According to Cole, he was carrying his .44 Magnum holstered at his side to protect himself from bears.

"I was calmly talking to him. I said I was there for my stuff," Cole said. "I didn't challenge his authority. I was being very low-key and soft-spoken."

The ranger asked him if he had a weapon, although Cole said his gun was clearly visible.

"He said, 'You need to give me all your weapons,'" Cole said, adding with a touch of indignation, "I looked at him and said no."

Cole stood up as he explained the ensuing gunfire, demonstrating how the ranger first reached underneath his poncho to pull out handcuffs and twirl them.

"Like (he was saying) I have all the power," Cole said.

"Then he drew his pistol on me, without any warning. I reflexed — I reached and grabbed mine out of the holster … It was instinctual — a quarter-second grab."

At that point, Cole said, the ranger shot him.

"The blood was flowing," he said. "As soon as he gut-shot me, reason went out the window. He's fortunate I was able to keep control enough not to kill him."

Cole says he considers himself a good shot, adding, "He was about 10 feet away. If I wanted to pull up and do a center mass body shot, it would have been impossible to miss."

Because the .44 contained a load designed to drop a bear, Cole said, "I couldn't fathom bringing it up on them. The only thing I could go for was a grazing shot. I didn't want to kill them … I was just trying to get them to stop shooting me."

Cole said he sustained two "gut shots," requiring extensive surgery.

"They opened me up like a can opener, then they put my guts back in and stapled me back up," he said.

The shots that hit his left arm shattered bone and destroyed nerves, he said, adding, "Every day is a little better — I'm a little stronger."

True believer

Cole calls himself "politically outspoken."

In the wake of his most recent arrest, national media noted his Internet postings regarding far-right conspiracies.

He references many of those beliefs in the series of documents he filed in Nevada County, which can be read at

"Sovereignty is the root of it all," Cole said. "A sovereign answers to no other, except a higher power. You have the same rights as the king — as long as you're not interfering with the rights of another or harming another. You have the right to do what you wish."

Cole said he has been involved in "this struggle" for 25 years.

"Let me explain what they're doing to us — the foreign powers," he said. "They're pitting us against each other, creating artificial divides that shouldn't exist.

"Take the right to bear arms away, and this country will fall like a ripe tomato," Cole continued. "You will see genocide. Look at Stalin, look at Hitler … look at the Indians. It's already happened in this country."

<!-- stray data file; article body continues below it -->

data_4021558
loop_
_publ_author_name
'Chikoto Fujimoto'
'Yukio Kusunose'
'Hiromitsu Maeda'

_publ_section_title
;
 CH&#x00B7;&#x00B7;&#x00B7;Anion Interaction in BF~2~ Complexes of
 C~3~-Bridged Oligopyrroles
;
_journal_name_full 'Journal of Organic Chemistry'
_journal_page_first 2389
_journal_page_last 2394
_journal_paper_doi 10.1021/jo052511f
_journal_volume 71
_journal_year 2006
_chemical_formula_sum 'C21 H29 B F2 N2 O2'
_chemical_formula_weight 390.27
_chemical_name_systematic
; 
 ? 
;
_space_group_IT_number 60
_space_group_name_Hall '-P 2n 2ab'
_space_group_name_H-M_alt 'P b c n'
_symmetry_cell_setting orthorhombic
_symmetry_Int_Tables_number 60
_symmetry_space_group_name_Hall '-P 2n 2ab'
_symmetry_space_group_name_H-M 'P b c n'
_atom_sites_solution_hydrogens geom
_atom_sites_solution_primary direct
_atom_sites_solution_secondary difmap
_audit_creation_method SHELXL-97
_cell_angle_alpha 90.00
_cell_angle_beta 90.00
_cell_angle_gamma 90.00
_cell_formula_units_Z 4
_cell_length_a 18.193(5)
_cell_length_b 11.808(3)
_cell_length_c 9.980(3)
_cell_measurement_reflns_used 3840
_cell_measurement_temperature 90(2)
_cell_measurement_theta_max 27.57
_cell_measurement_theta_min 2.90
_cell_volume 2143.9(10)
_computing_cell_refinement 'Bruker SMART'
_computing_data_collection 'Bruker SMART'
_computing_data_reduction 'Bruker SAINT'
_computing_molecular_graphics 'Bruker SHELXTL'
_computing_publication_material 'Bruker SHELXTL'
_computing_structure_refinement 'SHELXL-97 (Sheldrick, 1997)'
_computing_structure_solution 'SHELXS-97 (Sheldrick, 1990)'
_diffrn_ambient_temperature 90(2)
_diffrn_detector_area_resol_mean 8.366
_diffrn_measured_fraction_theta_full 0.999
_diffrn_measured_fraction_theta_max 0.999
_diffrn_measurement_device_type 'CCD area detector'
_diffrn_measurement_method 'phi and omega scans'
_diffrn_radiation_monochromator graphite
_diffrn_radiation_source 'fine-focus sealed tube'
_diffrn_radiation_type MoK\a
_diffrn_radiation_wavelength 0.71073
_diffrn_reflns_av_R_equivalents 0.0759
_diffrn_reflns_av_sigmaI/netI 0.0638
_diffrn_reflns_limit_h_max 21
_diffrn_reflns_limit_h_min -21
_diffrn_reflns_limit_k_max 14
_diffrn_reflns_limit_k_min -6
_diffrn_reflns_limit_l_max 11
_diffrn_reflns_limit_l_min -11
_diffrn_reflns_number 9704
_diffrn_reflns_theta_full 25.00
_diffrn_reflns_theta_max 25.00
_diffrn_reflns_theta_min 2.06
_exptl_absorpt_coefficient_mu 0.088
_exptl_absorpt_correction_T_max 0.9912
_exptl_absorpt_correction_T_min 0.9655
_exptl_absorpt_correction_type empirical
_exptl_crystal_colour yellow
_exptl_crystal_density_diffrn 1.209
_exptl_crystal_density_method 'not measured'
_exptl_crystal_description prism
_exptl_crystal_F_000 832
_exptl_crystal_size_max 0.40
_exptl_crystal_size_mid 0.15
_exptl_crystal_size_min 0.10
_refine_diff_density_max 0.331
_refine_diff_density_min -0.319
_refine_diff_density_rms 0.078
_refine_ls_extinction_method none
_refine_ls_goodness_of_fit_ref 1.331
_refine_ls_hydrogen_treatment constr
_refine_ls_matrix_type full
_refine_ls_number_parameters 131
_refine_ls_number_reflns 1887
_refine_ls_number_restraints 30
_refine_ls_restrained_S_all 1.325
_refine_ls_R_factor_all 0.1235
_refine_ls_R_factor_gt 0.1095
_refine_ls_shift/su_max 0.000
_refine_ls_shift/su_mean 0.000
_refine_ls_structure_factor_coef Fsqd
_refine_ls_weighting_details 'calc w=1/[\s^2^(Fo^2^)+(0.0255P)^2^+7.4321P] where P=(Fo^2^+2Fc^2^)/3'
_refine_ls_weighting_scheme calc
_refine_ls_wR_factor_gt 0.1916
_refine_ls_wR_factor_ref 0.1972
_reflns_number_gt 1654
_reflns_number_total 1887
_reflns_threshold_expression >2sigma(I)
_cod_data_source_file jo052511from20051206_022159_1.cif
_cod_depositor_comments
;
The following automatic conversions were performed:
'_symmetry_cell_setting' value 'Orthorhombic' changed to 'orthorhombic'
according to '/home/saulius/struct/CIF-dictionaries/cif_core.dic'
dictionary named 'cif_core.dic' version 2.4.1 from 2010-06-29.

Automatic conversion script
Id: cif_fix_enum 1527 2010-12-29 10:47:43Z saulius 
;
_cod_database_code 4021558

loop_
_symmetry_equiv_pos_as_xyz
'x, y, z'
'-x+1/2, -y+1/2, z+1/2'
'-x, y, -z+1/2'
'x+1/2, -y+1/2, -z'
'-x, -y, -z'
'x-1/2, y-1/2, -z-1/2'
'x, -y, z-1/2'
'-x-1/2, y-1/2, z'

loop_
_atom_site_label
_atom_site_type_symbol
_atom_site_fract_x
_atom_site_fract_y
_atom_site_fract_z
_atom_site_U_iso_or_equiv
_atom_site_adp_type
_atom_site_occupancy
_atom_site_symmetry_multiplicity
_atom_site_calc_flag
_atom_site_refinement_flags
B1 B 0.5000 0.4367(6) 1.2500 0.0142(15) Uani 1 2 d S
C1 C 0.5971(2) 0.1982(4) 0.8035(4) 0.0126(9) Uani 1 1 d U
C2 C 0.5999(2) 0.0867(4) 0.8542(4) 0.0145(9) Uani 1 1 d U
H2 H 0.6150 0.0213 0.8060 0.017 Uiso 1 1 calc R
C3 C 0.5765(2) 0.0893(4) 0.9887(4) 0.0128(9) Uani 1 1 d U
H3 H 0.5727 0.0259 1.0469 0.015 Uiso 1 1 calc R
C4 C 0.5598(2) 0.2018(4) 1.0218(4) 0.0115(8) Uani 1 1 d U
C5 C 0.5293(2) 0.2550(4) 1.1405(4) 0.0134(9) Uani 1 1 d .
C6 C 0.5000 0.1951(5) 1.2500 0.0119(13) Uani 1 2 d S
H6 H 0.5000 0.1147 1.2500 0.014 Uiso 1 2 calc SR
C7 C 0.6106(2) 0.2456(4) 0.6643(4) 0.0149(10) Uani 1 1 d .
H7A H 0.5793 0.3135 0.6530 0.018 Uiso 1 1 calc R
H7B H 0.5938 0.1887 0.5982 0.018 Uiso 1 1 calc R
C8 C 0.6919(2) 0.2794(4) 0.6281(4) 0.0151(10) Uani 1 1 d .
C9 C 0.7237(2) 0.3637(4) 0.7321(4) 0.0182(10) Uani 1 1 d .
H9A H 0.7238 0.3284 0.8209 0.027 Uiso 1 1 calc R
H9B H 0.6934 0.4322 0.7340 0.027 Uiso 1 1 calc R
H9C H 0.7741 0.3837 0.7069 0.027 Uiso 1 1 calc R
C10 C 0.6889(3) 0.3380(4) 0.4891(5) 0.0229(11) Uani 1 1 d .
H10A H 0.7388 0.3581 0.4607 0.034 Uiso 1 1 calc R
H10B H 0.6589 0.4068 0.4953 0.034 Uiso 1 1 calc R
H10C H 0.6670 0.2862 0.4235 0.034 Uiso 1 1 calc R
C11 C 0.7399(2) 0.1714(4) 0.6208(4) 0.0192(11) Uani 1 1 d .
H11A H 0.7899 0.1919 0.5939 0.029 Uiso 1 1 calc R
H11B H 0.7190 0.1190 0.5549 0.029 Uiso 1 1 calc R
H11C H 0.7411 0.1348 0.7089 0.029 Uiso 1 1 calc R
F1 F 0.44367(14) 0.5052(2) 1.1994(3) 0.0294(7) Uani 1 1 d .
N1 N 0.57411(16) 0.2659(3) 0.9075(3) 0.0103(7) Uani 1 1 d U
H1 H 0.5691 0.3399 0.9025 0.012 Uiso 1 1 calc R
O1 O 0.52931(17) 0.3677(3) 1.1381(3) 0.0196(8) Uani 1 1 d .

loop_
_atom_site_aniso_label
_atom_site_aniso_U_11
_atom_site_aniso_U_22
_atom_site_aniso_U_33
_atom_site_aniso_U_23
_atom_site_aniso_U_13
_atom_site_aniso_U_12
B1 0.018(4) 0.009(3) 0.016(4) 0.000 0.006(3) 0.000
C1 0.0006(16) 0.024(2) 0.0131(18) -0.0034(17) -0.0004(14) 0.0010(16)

In Cole's world view, the United States is under occupation by a foreign power — a faction of "banksters" led by the Rothschilds.

"It's the fleecing of the flock — they steal trillions and trillions of dollars from us, and they're above prosecution," he said. "The foreign elite, through various subversions, subject us to forms of law that aren't even lawful.

"Bilderberg is part of it," he said, referencing a popular conspiracy theory that claims there is an annual meeting of elite intellectuals from across the world to discuss top secret issues.

"They're the foot soldiers. Everyone thinks they run it, but they're just enforcement."

Cole paints himself as somewhat of a loner, saying, "I have removed myself from society for most of my life," and calling himself "communication-apprehensive."

"I'm comfortable being by myself," he said. "When I'm out there in the middle of nowhere, I don't have any issues, I don't have any problems. I worry about simple things. I need something to eat, I need something to drink, I need to stay warm. These are things I can do something about."

In the end, he insists it all came down to a lack of respects for his rights.

"Four words would have prevented all of this — 'You are under arrest,'" he said.

In California a law enforcement officer can "bark an order," and if you don't comply, you can be shot, according to Cole.

"There's an attitude of absolute authority, that by god, nobody better question me," he said.

"It's causing long-term resentments … If law enforcement respects your rights and is very conscious of them, you can avoid that. If they don't, resentments build and problems are going to happen soon.

"All it would have taken to avoid this was a little bit of respect — or four words."

To contact City Editor Liz Kellar, email or call 530-477-4229.